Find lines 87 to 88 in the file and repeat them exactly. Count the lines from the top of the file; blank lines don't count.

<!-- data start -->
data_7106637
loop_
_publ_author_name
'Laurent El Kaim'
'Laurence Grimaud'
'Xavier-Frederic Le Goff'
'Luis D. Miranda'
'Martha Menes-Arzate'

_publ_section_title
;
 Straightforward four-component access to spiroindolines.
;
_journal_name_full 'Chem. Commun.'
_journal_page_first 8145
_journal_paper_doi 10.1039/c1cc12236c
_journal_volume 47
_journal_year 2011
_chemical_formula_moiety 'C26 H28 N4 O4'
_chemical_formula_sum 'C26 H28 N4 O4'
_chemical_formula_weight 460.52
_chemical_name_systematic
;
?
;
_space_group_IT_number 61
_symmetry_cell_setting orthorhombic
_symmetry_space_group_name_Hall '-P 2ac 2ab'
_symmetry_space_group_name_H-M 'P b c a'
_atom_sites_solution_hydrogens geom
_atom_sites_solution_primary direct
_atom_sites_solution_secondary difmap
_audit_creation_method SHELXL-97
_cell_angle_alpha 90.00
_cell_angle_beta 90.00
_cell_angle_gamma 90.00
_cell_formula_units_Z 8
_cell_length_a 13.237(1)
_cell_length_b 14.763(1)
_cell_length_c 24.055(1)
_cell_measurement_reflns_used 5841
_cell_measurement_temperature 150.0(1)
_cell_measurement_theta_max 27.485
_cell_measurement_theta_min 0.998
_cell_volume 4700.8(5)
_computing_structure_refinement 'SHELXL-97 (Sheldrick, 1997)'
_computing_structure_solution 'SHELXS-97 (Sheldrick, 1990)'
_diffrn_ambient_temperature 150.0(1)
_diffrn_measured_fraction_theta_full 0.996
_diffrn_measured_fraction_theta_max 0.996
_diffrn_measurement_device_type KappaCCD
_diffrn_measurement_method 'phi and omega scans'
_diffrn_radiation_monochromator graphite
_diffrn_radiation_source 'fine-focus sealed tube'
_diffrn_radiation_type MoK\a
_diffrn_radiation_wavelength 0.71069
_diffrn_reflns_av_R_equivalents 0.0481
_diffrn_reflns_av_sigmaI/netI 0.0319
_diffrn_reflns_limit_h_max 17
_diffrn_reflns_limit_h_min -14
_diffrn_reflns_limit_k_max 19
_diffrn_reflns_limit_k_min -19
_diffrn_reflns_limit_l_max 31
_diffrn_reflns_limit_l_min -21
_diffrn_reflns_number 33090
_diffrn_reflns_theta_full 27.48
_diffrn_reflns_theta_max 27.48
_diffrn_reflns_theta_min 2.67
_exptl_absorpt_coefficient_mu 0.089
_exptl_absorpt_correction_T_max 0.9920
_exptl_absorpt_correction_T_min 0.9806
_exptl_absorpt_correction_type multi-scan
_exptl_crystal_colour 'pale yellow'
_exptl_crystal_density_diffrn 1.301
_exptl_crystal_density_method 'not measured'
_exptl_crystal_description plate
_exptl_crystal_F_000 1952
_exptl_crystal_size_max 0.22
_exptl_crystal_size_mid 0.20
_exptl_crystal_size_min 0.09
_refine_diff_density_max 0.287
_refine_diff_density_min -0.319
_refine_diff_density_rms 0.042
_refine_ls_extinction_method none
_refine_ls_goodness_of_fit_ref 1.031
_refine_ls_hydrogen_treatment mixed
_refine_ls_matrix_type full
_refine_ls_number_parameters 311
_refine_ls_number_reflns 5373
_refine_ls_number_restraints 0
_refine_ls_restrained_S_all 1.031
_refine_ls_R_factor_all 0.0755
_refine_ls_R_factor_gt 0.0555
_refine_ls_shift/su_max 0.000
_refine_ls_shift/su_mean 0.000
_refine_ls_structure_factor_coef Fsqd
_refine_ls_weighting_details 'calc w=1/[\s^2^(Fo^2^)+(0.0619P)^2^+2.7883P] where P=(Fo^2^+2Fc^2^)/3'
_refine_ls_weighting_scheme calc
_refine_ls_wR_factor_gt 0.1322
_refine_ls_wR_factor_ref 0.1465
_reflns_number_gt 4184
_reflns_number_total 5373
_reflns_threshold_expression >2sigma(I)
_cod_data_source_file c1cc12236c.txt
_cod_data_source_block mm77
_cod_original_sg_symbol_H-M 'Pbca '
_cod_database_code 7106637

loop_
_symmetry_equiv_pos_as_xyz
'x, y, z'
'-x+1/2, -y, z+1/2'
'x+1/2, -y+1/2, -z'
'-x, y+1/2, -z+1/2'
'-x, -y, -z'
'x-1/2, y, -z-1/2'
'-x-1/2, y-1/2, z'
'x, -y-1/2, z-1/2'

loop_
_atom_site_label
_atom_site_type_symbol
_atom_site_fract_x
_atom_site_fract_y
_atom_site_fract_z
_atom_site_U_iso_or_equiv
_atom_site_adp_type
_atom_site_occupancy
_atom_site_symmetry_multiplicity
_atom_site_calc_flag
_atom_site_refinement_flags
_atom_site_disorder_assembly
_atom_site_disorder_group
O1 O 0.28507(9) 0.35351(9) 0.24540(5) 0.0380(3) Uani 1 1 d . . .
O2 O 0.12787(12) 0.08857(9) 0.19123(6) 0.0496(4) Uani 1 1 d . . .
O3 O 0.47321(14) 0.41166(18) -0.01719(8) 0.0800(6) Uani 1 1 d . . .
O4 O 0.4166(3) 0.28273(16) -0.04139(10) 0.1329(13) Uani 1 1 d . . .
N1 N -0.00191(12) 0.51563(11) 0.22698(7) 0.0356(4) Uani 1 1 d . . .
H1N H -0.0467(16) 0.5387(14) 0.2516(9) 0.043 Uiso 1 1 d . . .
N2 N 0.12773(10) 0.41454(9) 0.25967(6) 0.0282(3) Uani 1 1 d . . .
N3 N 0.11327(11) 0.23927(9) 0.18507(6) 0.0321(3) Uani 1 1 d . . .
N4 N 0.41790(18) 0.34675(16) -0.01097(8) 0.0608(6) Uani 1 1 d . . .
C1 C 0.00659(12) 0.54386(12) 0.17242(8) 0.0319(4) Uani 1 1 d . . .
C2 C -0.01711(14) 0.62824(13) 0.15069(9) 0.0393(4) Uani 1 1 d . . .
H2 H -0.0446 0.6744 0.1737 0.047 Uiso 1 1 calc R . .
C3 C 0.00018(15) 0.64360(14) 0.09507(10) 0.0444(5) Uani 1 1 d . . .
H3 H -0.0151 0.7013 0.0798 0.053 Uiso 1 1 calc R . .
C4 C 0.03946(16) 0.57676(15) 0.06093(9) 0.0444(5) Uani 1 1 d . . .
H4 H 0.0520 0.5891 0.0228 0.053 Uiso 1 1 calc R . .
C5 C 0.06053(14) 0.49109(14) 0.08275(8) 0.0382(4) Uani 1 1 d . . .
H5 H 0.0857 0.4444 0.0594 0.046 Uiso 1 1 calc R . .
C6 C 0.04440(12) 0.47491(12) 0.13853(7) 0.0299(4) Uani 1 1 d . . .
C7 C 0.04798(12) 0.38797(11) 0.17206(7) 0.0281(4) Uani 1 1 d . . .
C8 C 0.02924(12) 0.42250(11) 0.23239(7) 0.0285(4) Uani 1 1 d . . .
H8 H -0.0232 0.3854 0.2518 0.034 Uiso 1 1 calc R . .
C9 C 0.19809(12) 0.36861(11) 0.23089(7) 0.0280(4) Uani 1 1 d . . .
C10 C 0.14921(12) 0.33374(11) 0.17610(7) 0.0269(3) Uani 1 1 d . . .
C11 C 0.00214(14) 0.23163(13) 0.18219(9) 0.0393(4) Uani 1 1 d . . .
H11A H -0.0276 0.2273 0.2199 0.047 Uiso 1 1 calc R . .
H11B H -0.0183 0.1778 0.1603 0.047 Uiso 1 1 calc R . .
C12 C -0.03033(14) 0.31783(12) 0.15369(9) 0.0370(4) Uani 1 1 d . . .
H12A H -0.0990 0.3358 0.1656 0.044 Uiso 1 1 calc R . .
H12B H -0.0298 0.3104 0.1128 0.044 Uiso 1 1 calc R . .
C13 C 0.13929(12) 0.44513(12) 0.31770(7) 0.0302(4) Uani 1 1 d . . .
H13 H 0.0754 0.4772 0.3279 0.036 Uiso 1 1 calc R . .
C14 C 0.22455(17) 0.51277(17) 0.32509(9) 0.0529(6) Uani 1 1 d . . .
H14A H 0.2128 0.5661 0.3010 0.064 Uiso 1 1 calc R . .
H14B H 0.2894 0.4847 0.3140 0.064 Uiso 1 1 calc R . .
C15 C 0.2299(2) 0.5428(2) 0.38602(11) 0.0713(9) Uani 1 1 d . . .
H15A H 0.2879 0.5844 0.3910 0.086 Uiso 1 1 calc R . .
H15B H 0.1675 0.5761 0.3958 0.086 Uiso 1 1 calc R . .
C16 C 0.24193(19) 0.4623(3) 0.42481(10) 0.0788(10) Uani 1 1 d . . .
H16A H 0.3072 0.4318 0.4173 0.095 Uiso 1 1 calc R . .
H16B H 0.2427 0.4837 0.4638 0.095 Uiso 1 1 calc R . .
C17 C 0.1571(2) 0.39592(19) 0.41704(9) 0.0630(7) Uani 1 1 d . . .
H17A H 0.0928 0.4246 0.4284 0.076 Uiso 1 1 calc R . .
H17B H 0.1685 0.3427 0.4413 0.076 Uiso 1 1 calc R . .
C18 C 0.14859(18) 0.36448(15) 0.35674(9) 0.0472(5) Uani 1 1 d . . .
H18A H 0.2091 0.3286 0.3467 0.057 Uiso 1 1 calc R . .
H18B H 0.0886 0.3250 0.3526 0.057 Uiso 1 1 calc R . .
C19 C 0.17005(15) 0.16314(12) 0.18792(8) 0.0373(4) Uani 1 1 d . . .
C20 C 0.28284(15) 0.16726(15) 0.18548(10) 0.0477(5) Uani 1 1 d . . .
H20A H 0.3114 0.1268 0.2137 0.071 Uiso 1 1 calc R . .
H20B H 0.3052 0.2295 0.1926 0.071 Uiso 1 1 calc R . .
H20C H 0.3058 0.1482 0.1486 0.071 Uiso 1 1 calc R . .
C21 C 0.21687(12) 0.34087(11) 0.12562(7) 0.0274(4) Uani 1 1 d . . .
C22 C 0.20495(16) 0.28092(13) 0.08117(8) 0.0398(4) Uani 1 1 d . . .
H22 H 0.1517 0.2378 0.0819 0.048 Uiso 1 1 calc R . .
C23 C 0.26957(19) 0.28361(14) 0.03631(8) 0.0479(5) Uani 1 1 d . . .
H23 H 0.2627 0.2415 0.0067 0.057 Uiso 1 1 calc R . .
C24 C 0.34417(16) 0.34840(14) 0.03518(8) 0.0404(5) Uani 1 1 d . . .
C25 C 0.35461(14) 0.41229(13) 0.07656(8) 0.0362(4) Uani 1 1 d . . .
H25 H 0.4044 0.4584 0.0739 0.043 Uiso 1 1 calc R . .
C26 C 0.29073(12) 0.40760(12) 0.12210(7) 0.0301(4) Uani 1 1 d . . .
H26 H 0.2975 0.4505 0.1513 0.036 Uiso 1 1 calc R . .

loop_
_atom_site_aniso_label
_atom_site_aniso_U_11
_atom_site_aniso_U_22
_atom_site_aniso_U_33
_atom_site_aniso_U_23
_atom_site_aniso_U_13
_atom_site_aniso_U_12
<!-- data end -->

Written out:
_refine_ls_number_parameters 311
_refine_ls_number_reflns 5373